CEE 5417 Transportation Design

Geotechnical:

CEE 4820 Foundation Engineering

CEE 4830 Geosynthetics Engineering

CEE 5810 Advanced Soil Mechanics

CEE 5811 Fundamentals of Soil Behavior and Engineering Laboratory

  • 3 courses should be selected to provide necessary computing skills.
    • Machine Learning
  • Machine Learning

CS 4811 Artificial Intelligence

CS 5811 Advanced Artificial Intelligence

EE 5841 Machine Learning

GE 5950 Applied Remote Sensing and Machine Learning

UN 5550 Introduction to Data Science

  1. Database and Data Structures

CS 2321 Data Structures

CS 3425 Intro to Database Systems

CS 4321 Introduction to Algorithms

CS 5321 Advanced Algorithms

  1. Optimization

CEE 5760 Optimization Methods in Civil and Environmental Engineering

MA 5630 Numerical Optimization

  1. Computer Simulation

CEE 5710 Modeling and Simulation Applications for Decision Making in Complex Dynamic Systems

CEE 5740 Introduction to System Identification

CEE 5870 Multiphysics of Porous Materials

  • Regression/Data Mining

EC 4200 Econometrics

FW 5412 Regression in R

MA 4710 Regression Analysis

  • 1-2 courses related to data acquisition

FW 4540 Remote Sensing of the Environment

GE 4250 Fundamentals of Remote Sensing

SU 5010 Geospatial Concepts, Technologies, and Data

SU 5011 Cadaster and Land Information Systems

SU 5012 Geospatial Data Mining and Crowdsourcing

SU 5013 Hydrographic Mapping and Surveying

SU 5142 3D Surveying and Modeling with Laser Scanner Data

SU 5300 Geospatial Monitoring of Engineering Structures and Geodynamic Processes

SU 5540 Advanced Photogrammetry – Satellite Photogrammetry

SU 5541 Close-Range Photogrammetry

  • d)      1 course for coding:

SAT 5002 Application Programming Introduction

SU 5601 R for Geoinformatics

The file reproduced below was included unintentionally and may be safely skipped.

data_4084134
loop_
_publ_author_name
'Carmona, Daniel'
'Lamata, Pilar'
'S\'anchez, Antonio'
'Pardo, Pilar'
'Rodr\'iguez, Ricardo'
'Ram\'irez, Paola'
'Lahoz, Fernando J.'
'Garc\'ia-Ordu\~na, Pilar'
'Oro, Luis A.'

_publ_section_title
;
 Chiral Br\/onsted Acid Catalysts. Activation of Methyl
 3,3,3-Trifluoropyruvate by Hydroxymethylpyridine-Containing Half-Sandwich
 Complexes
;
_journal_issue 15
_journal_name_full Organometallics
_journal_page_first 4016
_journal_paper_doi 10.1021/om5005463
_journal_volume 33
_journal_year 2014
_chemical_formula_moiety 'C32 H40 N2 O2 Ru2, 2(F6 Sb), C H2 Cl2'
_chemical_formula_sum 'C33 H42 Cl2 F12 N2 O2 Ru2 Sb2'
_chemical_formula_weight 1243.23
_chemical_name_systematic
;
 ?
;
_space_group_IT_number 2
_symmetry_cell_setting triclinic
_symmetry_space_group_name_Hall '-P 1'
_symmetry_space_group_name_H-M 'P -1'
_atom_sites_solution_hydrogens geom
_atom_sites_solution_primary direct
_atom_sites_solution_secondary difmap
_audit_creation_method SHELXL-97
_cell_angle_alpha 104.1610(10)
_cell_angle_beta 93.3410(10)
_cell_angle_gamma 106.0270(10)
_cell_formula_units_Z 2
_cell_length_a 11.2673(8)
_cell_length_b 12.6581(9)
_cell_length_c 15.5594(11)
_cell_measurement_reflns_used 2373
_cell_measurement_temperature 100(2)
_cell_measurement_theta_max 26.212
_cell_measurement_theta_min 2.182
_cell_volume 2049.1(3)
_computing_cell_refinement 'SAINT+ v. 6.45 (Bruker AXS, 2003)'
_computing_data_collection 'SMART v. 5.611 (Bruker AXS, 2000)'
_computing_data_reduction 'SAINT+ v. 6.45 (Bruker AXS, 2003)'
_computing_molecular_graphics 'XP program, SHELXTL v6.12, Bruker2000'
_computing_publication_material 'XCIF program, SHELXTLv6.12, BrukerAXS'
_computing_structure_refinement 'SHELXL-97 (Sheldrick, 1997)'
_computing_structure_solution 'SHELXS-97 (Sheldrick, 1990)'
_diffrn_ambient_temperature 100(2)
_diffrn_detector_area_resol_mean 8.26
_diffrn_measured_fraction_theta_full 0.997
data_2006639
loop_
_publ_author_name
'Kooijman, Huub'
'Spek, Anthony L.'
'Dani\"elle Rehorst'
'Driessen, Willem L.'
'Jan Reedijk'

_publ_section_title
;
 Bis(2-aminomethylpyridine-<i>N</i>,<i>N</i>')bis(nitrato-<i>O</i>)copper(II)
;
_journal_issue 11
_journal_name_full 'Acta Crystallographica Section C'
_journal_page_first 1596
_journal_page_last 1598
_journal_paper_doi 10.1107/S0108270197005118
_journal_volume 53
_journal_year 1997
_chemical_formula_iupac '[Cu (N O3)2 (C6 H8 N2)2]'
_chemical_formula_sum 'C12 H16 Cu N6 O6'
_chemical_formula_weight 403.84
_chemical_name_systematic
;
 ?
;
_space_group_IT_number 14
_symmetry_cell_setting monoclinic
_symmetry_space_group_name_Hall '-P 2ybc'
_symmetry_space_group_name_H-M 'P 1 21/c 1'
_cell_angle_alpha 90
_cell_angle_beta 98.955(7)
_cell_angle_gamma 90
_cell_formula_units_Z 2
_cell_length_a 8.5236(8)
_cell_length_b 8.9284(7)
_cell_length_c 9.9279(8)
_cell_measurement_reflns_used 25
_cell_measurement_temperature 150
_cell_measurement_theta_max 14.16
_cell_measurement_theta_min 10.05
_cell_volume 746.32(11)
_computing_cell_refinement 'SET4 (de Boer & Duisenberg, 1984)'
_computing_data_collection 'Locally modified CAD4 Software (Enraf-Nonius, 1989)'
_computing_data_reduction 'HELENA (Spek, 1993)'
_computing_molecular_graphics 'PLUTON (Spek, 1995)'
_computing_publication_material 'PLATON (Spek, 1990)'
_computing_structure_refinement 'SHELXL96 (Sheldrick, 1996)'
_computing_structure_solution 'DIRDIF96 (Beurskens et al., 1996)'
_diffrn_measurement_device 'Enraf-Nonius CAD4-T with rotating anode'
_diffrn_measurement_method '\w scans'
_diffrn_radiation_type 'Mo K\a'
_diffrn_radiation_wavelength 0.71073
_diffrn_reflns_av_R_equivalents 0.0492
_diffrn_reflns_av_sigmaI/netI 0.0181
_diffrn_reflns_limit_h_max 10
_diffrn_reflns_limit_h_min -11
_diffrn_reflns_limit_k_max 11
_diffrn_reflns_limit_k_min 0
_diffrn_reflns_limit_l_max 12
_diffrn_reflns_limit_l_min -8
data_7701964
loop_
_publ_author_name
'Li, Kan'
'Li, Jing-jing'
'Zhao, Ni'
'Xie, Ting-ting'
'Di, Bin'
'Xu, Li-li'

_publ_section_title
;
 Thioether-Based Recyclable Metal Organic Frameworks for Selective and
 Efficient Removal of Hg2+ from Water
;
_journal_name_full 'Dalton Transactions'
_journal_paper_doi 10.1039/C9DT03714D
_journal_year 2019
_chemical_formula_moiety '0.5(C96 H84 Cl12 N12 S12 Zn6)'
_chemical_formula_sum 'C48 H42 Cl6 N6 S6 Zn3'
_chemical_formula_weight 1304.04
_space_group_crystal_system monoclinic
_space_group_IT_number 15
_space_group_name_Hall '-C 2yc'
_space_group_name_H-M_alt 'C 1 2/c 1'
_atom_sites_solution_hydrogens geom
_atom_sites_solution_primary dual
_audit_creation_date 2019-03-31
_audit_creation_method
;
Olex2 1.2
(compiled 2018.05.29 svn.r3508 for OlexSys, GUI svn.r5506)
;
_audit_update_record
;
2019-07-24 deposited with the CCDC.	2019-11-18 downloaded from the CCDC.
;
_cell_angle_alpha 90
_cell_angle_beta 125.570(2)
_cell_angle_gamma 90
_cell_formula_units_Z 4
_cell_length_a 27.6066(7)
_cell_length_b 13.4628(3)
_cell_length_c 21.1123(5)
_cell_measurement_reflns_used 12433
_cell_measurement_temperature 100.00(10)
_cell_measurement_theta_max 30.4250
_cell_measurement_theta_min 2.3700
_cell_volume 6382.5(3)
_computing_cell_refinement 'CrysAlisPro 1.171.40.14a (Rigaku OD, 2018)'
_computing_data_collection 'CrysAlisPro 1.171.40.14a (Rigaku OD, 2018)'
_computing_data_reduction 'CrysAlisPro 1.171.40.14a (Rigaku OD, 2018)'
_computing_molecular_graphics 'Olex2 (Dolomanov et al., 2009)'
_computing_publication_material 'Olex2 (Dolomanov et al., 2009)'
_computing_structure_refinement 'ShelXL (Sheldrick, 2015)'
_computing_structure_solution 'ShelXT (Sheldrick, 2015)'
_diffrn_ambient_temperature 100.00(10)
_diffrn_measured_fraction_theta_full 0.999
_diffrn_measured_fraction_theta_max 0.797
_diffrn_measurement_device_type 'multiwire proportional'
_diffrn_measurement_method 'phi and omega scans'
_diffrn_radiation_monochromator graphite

Note that selected courses would have to adhere to basic requirements of the Civil MS program. Namely, a minimum of 15 credits must be taken within the CEE Department. In addition, students must take one of the following courses: CEE 5710, CEE 5730, CEE 5740, or CEE 5760. A minimum of 18 5000-level credits must be taken; a maximum of 12 3000- or 4000-level courses can be used towards the 30 credit requirement. All MSCE degree requirements and rules set forth by the Department and the Graduate School must be met in order for a student to finish the program.

Former CEE Chair Vernon Watwood Passes Away

Vernon Watwood
Vernon Watwood

Professor Emeritus Vernon Bell Watwood Jr. passed away suddenly June 4 in Tucson, Arizona.  He taught in the Department of Civil and Environmental Engineering from 1973 until his retirement in 1997. In addition, Watwood served as CEE Department Chair.

According to his obituary in the Daily Mining Gazette, Watwood was born in Opelika, Alabama, in 1935. After graduating from Auburn University, he served in the Navy and continued his education at Cornell University and the University of Washington. Watwood’s research involved finite element modeling, equilibrium finite elements with present emphasis on 3D applications, force method procedures, and mining machinery structural analysis.

His wife of 62 years, Patricia, three children, six grandchildren and one great-grandchild are listed among the survivors. A private prayer service was held Saturday (June 13) at the Christ Presbyterian Church in Tucson, Arizona, with the family on Zoom.

NSF Research Funding for David Watkins on COVID-19 Project

David Watkins
David Watkins

David Watkins (CEE/SFI) is the principal investigator on a project that has received a $190,764 research and development grant from the National Science Foundation (NSF).

The project is titled “RAPID: COVID-19, Consumption, and Multi-dimensional Analysis of Risk (C-CAR)“. Chelsea Schelly (SS/SFI), Robert Handler (ChE/SFI) and Charles Wallace (CS/SFI) are co-PIs on this one-year project.

By Sponsored Programs.

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The COVID-19 pandemic has transformed household dynamics and dramatically changed food, energy, and water consumption within the home. Stay-at-home orders and social distancing has caused U.S. households to shift to working and schooling from home, curtail outside activities, and stop eating in restaurants. Furthermore, as many households face job loss and increasing home utility and grocery bills, U.S. residents are experiencing the economic impacts of the crisis, while at the same time assessing and responding to health risks. The project team has a unique opportunity to study these shifting household consumption and behavioral responses and quantify the associated economic and environmental impacts. The team will collect household food, energy, and water consumption data as well as survey response data from 180 participating households in one Midwestern county and compare it to data collected before the stay-at-home orders were put in place.

Read more at the National Science Foundation.